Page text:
Nearly half of designers say BIM helps collaboration

Nearly half (45%) of the design community believes BIM helps foster better working relationships on collaborative projects.

That’s according to the latest NBS National Construction Contracts and Law Report 2018, published this month.

The report found that as BIM increasingly becomes business as usual for most practices, the design community looks well placed to lead and capitalise on the digital disruption the industry is experiencing.

With a renewed focus on collaboration thanks to the government’s Construction Strategy, the report said it was clear that the industry saw an advantage to collaboration to enable information sharing, reducing the number of disputes and improving the delivery of the client’s objectives.

As part of a survey of more than 360 people – mostly made up of the design team, surveyors and specialist consultants – more than two-thirds of respondents agreed that their organisations saw BIM as contractually binding in the same way as specifications or drawings.

Meanwhile, nearly half (45%) feel that collaborative projects are helped by the adoption of BIM.

However, the report also details a number of cases where the ownership of the BIM model has been an issue of dispute.

NBS chief executive Richard Waterhouse said: “There is a risk of collaboration falling apart at the first hurdle if that collaboration is not clearly described in contracts.

“Who is responsible for what and when, and with whom do they collaborate needs to be defined as without this, a collaborative relationship can quickly become an adversarial one – tools like the NBS BIM Toolkit and the RIBA Plan of Works come into play here.

“BIM is an example of collaborative, information rich, design practice. Future technologies are likely to be even more collaborative and even more information rich and as we move to the yet-to-be-defined BIM Level 3 and the implementation of future technology, creating a legal framework that describes BIM is a necessary foundation.”

The report also found that of the top three matters that get in the way of a construction process running smoothly, clients accounted for two.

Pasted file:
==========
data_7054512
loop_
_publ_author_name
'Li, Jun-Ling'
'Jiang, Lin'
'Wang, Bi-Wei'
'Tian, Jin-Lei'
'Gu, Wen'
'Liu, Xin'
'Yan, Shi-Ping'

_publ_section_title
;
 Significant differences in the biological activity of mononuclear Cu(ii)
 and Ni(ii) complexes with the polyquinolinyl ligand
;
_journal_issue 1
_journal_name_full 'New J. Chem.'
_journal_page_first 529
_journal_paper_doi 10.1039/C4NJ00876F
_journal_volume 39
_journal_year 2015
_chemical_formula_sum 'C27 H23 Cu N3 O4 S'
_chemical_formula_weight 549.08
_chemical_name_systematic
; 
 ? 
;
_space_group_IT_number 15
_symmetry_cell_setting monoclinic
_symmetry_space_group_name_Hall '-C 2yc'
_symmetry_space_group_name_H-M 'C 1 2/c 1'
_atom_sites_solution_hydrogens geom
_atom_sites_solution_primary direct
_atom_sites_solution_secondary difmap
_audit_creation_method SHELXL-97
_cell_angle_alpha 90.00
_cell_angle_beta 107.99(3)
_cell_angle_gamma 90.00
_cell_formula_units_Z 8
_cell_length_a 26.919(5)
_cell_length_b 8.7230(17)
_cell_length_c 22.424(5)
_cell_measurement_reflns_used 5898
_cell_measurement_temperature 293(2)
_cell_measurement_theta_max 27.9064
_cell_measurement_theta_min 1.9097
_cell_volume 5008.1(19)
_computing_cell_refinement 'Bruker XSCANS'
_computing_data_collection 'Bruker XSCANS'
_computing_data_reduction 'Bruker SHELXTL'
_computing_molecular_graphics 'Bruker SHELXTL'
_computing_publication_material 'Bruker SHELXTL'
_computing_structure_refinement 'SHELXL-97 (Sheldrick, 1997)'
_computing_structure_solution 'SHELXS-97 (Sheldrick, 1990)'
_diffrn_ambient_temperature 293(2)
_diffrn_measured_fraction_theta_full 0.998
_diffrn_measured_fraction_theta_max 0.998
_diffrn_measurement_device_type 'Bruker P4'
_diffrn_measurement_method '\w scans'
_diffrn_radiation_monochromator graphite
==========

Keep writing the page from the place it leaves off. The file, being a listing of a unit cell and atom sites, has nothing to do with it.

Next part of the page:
More than two thirds said that “employer variation” had impeded progress, while 39% said that “provision of employer information” was to blame.

It also found that disputes in construction were still very common and regarded by some as simply part of doing business in the sector.

Of the disputes reported, fewer than half were settled. However, fewer people commented that the number of disputes was increasing compared to the last NBS report two years ago and fewer said that they were involved in disputes.

Richards added: “NBS is committed to gathering, structuring, standardising and making available the highest quality building and product information required for successful design and construction.

“Getting the information right not only improves client outcomes and increases the efficiency of projects, it also reduces professional risk, allowing a tight description of what is to be built, so reducing the scope for dispute.”

A full copy of the report can be found at:

As we move to the yet-to-be-defined BIM Level 3 and the implementation of future technology, creating a legal framework that describes BIM is a necessary foundation.– Richard Waterhouse, NBS

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  1. Working with BIM is like being at the center of a wheel, taking you far off distances in terms of success; but proves useless if there are spokes. It means that in order to drive the wheel, all disciplines which are analogs to spokes should collaborate at the center along with structural, architectural and MEP engineers in order to achieve success. Even when the roads are rough and rocky, construction projects design bottlenecks; disciplines should coordinate at BIM interface to achieve success.

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